Risk taking is inevitable in the music industry , Anyone who gets involved in this business either knows or will soon find out that they will be placing a bet with time and money on the art they believe in getting behind. I have never had any hesitancy in applying my entire focus on what I’m passionate about . If you love what you do , it becomes a lifestyle not a job and you become tireless when immersed in it . I knew from a very early age, hitchhiking to LA from Palm Springs when I was 14 years old to see punk shows, I have to follow that passion and risk taking in my every day life . I will never forget and still experience the unparalleled feelings of discovery and elation from music and honestly all the arts. No matter what the risk is, I always feel driven to follow these paths . At the core of almost every successful business and positive work environment you will most likely find these types of stories. Read more>>

Rachel Rios | Actor & Writer

Risk taking is essential to making art. You have to come to the table as your most honest, vulnerable, and weird self, which can feel like an emotionally risky option. In writing and acting, I try to commit to being my most authentic self, even if that means my art is rejected or misunderstood. My quarantine web show, “Parker & Olive and the Pressing F*cking Issues” was an exercise in that. I promised myself I would make whatever felt funny to me, even if others wouldn’t like it. (That resulted in a lot of weird characters and vagina jokes that made my dad uncomfortable, but that’s my Truth right now, okay??) Do the “You” thing. Show the side of a character that makes you embarrassed. Write the joke that feels too personal. Be too big, too loud, too odd, too emotional. Being radically Yourself means sacrificing your need to be accepted or easily consumable. And that is the only way new and exciting art is created. Read more>>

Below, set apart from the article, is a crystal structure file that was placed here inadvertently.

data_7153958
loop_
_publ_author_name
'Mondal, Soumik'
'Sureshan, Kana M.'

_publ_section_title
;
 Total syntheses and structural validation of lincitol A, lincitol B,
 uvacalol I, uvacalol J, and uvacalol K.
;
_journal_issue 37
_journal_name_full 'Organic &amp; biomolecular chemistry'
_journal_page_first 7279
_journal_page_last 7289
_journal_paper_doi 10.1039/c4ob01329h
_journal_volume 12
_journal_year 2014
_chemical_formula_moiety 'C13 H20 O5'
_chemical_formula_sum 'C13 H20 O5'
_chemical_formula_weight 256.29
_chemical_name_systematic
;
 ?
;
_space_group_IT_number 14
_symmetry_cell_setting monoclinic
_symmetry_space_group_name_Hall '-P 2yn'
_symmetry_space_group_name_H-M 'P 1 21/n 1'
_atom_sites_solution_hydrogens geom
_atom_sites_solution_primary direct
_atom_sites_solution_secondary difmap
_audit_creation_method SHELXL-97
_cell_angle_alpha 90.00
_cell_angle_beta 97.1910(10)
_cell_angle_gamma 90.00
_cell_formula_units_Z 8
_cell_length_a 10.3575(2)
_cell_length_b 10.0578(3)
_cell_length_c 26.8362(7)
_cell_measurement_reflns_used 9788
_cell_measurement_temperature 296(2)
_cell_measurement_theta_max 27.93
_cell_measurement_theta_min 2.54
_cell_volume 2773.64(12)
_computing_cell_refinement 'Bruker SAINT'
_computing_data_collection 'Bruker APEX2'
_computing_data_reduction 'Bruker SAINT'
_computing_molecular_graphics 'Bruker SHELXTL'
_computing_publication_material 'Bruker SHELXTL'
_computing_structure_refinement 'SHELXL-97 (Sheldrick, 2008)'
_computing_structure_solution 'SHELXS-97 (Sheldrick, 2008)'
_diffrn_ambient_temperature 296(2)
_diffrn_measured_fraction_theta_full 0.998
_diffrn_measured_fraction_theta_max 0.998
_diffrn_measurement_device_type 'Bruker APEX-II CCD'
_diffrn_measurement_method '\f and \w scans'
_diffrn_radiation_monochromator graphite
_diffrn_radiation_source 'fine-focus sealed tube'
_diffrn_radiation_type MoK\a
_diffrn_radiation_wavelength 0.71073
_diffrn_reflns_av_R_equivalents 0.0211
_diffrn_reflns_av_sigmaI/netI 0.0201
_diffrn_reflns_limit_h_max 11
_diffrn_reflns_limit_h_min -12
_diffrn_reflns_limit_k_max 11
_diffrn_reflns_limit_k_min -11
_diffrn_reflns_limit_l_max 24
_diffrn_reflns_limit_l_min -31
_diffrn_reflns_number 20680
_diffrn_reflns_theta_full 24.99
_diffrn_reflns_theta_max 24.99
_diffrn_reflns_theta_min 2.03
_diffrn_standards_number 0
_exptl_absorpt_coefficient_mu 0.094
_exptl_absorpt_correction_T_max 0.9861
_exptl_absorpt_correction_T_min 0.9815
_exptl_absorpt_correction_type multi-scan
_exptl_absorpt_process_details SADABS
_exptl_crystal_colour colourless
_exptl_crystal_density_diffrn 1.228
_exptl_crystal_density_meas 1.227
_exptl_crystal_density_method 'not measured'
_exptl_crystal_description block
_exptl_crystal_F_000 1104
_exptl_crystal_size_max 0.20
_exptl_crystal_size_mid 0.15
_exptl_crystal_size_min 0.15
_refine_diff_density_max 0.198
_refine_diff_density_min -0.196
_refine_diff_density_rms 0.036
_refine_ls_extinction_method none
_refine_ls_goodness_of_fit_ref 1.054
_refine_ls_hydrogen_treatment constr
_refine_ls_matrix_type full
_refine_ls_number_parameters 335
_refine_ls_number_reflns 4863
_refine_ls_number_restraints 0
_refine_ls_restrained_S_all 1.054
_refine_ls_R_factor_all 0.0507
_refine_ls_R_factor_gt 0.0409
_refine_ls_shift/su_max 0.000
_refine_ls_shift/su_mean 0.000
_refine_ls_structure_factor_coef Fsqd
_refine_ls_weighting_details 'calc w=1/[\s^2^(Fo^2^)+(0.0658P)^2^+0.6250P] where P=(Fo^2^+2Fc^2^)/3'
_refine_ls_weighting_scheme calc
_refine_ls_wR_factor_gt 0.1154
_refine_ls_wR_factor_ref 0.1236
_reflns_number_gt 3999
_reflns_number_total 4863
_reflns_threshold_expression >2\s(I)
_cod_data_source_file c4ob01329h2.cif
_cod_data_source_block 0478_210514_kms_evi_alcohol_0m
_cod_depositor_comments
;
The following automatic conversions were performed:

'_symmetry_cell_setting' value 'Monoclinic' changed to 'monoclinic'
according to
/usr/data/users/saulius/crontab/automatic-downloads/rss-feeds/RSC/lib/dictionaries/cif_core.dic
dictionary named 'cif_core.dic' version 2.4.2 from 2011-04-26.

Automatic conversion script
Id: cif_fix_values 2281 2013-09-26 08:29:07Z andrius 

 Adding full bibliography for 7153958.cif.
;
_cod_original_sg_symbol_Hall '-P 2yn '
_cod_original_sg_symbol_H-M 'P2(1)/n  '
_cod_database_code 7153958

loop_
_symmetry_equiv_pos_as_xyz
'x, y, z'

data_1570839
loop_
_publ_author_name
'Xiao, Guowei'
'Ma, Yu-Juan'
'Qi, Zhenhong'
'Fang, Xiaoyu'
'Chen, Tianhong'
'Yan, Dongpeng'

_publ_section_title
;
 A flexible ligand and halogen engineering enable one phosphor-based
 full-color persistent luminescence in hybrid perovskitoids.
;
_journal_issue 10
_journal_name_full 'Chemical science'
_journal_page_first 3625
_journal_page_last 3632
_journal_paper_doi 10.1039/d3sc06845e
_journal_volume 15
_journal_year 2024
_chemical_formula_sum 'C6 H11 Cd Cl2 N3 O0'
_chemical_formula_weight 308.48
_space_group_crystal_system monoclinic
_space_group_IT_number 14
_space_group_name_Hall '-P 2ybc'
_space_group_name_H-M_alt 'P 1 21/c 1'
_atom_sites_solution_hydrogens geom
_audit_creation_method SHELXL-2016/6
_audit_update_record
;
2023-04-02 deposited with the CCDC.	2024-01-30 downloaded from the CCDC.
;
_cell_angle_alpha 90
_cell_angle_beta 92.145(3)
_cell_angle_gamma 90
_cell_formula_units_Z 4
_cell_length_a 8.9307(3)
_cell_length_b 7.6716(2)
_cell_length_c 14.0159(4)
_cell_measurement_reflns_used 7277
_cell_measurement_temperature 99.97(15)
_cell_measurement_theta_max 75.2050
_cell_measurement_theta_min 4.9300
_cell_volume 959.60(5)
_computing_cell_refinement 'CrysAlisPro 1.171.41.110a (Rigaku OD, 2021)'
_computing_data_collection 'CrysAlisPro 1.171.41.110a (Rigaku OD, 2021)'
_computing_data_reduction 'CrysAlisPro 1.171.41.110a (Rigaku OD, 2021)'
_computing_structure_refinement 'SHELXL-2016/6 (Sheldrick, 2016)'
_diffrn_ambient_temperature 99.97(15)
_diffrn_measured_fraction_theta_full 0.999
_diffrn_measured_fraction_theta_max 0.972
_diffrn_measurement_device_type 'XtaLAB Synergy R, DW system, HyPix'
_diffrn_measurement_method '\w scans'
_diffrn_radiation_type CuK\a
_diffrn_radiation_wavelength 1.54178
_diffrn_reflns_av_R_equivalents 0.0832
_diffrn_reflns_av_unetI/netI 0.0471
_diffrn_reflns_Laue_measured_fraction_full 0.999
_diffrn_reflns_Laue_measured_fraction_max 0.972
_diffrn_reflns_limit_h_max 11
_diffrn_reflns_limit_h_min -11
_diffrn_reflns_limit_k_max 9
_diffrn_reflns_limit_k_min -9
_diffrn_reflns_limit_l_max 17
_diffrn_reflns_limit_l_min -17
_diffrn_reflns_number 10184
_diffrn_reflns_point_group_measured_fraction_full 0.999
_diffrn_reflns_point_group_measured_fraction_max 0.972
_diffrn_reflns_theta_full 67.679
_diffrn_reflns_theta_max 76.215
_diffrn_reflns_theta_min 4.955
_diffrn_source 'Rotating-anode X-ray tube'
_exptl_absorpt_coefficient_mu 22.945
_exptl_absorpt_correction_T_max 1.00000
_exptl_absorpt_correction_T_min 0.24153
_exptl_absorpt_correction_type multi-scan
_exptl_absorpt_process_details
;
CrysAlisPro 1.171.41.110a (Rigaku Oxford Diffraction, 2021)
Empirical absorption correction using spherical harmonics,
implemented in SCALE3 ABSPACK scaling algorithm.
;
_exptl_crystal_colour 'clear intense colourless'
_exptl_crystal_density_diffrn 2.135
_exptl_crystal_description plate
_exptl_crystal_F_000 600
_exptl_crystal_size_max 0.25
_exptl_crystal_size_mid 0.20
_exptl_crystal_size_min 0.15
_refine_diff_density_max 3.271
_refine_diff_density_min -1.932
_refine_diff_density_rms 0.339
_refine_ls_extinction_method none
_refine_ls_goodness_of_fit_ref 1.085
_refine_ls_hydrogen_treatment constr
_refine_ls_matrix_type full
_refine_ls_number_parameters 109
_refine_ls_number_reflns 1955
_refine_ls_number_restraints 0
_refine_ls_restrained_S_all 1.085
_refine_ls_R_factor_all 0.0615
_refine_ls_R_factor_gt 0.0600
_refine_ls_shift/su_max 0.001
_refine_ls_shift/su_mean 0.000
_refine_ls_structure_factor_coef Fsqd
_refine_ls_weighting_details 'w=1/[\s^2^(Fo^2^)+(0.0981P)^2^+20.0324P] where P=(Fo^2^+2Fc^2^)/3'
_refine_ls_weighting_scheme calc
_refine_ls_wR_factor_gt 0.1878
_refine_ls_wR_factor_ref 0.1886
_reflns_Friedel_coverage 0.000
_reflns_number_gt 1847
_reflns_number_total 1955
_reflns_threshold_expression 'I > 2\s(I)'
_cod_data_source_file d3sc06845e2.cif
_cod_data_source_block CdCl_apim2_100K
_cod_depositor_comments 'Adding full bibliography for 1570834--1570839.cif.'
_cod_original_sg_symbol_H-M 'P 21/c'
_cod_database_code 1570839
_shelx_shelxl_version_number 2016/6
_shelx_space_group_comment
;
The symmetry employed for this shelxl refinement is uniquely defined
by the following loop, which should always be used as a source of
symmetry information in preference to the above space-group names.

Ava Bianchi | Actor

I believe that the film industry and being an actor is a risk at every turn. My example would have to be the audition process and taking risks to be different or add something to your character that might be out of your comfort zone. Play it safe and you will never book the role. To stand out, it is vital to take these. Read more>>

Michelle Bitting | Poet & Professor of Creative Writing & Film Studies: Loyola Marymount University & U of Arizona Global

At the tail end of this 2020 moment, I’d say just living is taking a risk! And then there are the many everyday heroes who step to the line and into the fire to keep the rest of us kicking and breathing. There’s a corporeal alchemy, a wiring, and blood metallurgy, perhaps, that goes with that. For some, there is no other choice. I’ve always admired that kind of devotion, rigor, and tenacity in the face of crazy insane odds and obstacles. No doubt there’s a heartbeat of dysfunction somewhere in me, thrumming in the shadows. That finger-in-the-socket survival instinct. Well, we do the best we can, right? It’s all energy, and I suppose evolving on a personal level has much to do with learning to wield and channel that force–the good, bad, and in-between, into something…Beautiful? Worthy? Artful? Or at the end of the day, simply…Kind? Still, how many times have I stood under a cold, bright moon in a dark parking lot somewhere wondering What the hell am I doing?! And yet, the books get written, the children raised, degrees completed, jobs claimed, the prizes won. Read more>>

Karen Quimby | Small Business Owner

My life has always been full of risks. Though I’m an A type personality and typically like a plan and a lot of organization, I have always taken risks with career. I have a passion for real estate as well, and those endeavors have always been risky but almost always rewarding. I never think about failure. It really doesn’t cross my mind. Passion enters the picture and takes over and erases any fear or apprehension. I always had a positive role model in my grandfather, who ran a very successful small business. I know that’s not true for everyone and small business often has many more failures than successes. I’ve owed retail clothing stores since I was 23. I took an 18 year break and literally fell into the cosmetic industry where I climbed the ladder quickly and became a Vice President in Product Development for companies like Urban Decay and Smashbox. The risks I took in that career were big ones as well. Read more>>